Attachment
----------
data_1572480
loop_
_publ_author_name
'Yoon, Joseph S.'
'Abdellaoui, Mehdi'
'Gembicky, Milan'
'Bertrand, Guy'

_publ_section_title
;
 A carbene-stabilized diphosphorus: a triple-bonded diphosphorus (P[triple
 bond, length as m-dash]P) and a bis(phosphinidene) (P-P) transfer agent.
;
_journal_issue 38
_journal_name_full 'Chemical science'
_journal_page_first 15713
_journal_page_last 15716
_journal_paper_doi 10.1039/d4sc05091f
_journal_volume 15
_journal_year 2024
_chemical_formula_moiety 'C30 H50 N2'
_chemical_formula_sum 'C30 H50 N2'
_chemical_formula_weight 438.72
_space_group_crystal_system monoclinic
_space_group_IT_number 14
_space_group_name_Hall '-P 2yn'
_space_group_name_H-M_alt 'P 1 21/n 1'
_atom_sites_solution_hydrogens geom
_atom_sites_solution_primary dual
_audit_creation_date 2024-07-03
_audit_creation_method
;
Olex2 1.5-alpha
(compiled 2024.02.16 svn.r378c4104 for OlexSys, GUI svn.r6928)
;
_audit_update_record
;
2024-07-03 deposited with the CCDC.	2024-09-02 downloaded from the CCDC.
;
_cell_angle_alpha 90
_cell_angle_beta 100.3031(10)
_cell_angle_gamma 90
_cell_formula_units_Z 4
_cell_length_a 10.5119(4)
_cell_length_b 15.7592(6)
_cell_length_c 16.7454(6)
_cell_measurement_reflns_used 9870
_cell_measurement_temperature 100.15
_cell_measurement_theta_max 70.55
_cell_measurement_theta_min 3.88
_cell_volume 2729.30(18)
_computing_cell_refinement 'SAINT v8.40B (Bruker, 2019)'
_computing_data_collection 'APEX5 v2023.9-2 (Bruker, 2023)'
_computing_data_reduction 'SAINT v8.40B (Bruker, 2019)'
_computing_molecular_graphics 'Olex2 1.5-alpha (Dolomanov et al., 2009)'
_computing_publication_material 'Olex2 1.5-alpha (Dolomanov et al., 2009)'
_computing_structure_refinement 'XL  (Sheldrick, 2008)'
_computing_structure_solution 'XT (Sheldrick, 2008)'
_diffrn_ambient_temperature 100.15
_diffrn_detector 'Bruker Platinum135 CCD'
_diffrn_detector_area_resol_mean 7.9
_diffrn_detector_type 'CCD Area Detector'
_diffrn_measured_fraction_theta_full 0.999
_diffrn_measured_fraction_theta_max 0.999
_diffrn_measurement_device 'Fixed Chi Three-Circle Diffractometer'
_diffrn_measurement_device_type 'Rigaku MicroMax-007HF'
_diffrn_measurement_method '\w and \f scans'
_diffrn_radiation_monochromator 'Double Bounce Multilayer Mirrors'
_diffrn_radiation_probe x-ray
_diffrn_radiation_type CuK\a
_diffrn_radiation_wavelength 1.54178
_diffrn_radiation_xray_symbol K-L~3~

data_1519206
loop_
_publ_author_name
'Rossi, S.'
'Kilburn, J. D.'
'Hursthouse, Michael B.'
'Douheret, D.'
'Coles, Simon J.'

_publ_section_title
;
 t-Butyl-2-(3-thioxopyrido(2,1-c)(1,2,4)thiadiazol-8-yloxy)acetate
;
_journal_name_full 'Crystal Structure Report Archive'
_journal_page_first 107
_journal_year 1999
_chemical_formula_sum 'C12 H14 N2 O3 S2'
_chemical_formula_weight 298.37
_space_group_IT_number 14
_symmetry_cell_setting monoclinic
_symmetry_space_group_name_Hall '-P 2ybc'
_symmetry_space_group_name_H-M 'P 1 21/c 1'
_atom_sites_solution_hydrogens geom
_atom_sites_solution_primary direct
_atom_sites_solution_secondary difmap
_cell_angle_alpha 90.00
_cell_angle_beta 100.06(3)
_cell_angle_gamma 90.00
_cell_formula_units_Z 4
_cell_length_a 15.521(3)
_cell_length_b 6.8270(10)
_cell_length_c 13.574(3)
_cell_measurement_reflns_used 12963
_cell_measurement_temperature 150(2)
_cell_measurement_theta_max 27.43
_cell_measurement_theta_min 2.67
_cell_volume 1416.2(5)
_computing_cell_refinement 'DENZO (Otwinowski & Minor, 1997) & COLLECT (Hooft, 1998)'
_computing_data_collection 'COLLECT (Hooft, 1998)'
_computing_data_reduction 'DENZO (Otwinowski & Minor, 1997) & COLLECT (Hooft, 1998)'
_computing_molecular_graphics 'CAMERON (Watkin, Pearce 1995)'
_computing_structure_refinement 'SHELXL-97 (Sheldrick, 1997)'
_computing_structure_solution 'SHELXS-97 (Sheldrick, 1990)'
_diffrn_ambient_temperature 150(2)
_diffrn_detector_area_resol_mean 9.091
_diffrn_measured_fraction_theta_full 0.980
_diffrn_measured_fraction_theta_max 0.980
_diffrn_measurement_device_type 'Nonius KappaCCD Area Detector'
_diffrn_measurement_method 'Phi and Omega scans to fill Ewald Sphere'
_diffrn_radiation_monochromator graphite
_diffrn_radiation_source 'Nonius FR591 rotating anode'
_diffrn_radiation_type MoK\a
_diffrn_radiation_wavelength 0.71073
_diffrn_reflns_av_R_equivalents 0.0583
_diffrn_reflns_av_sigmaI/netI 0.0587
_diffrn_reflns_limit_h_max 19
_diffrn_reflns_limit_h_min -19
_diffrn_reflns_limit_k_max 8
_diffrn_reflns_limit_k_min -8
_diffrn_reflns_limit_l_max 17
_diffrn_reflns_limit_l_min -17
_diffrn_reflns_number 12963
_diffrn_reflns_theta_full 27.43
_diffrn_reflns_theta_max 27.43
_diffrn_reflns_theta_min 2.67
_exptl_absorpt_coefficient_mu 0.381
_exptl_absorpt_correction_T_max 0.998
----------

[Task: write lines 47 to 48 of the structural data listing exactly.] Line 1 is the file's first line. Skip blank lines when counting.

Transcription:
_cell_measurement_temperature 100.15
_cell_measurement_theta_max 70.55